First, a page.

At first blush, fashion seems at odds with law. We’re supposed to be staid and uniform, with our navy suits and polished footwear. But those of us who are climbing the ranks in colourful dresses are proof that you can take calculated risks — or so we think. Can you be fashionable and be taken seriously? My off-the-record discussions with Bay Street lawyers yielded a classic lawyer response: it depends.
One (stylishly dressed) female partner argued that “being fashionable shows something about your personality, that you care about your appearance and are creative.” These are qualities that many clients gravitate to, consciously or not. But a (traditionally dressed) male partner disagreed: “The younger generation thinks that to be authentic, you cannot conform. But you shouldn’t feel like you are losing your identity by conforming your dress.” He’s identified why I don’t like wearing navy suits: I don’t feel like myself. But does that really matter? As client service providers, we’re offering a service and selling an image, not creating a venue for self-expression.
Gender identity plays a role in the fashion debate too. A good lawyer friend of mine wears conservative, boring pantsuits (her words, not mine) with plain shirts. As she puts it: “If I don’t dress too femininely, then I worry less about whether people take me seriously.” To her point, one male partner tells me of an associate who, while extremely bright and capable, came across as overly sexy; he found himself avoiding putting her in front of clients.
I get that — but can you go too far in the other direction? One partner bluntly said: “Dressing like a guy won’t get you anywhere. You should dress like a woman.” Indeed, some studies show that women who dress feminine — to a degree — are taken more seriously, perhaps since they are doing what’s expected of them. And might I remind you, ladies: it doesn’t matter what you wear, men will always notice that you’re female.
So here’s my view: First, it depends on your workplace. Some celebrate creativity in dress, others don’t. Next, ask yourself whether it matters. For many of us, dressing fashionably is important because it makes us feel more comfortable and confident. Taking fashion risks can be worth it. Case in point: I have a green silk blazer that I absolutely adore. The first time I wore it, not one but two partners asked me if I’d won the Masters. No joke. I laughed and continued to sport it — proudly. I can’t stop loving that jacket! But I’m no longer a junior associate: I’ve proven myself at work and I think I’ve earned the right to push the fashion envelope.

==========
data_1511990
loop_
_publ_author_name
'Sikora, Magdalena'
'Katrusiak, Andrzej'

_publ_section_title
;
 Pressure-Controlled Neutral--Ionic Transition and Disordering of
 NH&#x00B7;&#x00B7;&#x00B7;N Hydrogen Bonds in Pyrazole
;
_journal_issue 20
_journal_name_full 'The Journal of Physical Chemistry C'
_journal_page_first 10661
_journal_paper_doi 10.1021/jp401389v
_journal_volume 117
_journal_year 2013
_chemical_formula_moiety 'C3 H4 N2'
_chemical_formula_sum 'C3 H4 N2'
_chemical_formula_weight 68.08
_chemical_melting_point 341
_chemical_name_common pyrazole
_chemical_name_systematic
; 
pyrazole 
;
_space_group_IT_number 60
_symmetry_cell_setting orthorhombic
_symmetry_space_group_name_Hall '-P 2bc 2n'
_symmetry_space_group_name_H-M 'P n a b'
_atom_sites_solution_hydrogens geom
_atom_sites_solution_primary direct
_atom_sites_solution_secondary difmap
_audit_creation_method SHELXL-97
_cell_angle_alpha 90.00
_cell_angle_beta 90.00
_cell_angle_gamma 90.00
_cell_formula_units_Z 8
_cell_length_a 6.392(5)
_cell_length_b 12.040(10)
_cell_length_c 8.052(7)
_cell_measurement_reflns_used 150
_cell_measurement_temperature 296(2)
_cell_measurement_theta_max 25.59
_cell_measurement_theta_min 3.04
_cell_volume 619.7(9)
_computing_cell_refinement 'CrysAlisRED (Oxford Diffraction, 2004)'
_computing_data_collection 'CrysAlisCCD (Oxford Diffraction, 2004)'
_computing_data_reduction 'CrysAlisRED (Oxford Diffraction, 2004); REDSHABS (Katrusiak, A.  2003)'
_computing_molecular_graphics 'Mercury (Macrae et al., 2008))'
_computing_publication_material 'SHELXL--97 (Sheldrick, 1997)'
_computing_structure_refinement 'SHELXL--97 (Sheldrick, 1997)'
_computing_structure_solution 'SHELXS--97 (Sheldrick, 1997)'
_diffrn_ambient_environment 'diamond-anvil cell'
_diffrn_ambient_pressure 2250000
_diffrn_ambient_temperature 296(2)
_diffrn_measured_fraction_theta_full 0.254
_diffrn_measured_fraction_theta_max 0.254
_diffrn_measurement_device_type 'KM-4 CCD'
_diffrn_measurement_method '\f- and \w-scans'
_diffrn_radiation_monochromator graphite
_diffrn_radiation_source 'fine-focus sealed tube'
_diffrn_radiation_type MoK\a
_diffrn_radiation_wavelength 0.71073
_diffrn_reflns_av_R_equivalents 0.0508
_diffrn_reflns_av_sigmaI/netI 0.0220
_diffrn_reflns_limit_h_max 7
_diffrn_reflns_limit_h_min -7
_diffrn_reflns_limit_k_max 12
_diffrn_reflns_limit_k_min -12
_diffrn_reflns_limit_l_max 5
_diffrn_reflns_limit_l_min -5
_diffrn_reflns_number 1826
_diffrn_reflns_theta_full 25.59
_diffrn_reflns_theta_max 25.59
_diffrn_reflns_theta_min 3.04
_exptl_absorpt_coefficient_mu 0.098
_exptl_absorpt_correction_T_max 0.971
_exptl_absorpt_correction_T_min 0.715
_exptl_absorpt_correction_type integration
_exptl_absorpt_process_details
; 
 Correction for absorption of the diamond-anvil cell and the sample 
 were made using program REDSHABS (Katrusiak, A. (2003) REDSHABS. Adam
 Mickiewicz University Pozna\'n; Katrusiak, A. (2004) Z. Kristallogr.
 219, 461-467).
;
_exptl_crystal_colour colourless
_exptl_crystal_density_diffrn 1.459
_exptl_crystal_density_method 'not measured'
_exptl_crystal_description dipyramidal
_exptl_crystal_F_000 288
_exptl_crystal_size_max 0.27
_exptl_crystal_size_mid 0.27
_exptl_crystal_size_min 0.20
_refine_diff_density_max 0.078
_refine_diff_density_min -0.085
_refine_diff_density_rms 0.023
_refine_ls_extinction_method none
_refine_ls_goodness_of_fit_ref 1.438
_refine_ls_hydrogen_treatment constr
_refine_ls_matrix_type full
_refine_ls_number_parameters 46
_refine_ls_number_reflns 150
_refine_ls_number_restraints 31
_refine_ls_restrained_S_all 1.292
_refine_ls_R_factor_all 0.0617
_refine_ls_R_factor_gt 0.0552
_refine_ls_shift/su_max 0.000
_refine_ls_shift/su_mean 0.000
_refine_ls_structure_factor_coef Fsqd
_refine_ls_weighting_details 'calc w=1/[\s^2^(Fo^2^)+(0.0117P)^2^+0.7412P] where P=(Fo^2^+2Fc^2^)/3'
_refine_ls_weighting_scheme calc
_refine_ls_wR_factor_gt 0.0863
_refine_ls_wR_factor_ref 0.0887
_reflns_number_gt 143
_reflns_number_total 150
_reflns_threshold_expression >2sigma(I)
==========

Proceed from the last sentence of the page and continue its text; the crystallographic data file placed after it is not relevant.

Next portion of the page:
Like it or not, we send a message through our clothes. You’ll always be safe in a suit and dress shirt. But no one will give you brownie points for maintaining the status quo. (“That Jennifer — she’s such a go-getter in those navy pantsuits.”) Even a small dash of personality through fashion can go a long way to helping you stand out. It’s all about making a choice. I know what my decision is — what’s yours?
Bow tie blues
Why are these old-school accessories so controversial in law?
“Carlton Banks ruined the bow tie for everyone and it hasn’t recovered since,” says Michael Nguyen, owner of Garrison Bespoke, a Toronto menswear boutique that creates custom-made suits for many Bay Street lawyers. He believes bow ties have “nerdy weasel” connotations, making them too showy and pretentious for junior associates to wear to work.
So when can you ever wear a bow tie? Besides formal occasions like the Advocates’
Society End of Term Dinner where wearing a bow tie with a tux is expected, firm social events like the annual holiday party could also be an acceptable time to sport one. Nguyen suggests wearing a patterned one in a hue that isn’t too bright or pastel with a suit or a sport jacket-pant combo. “Never wear it with a sweater or vest unless you want to be mistaken as a lawyer’s boyfriend who works in ‘the arts,’” he warns. “And always wear one you’ve tied yourself.”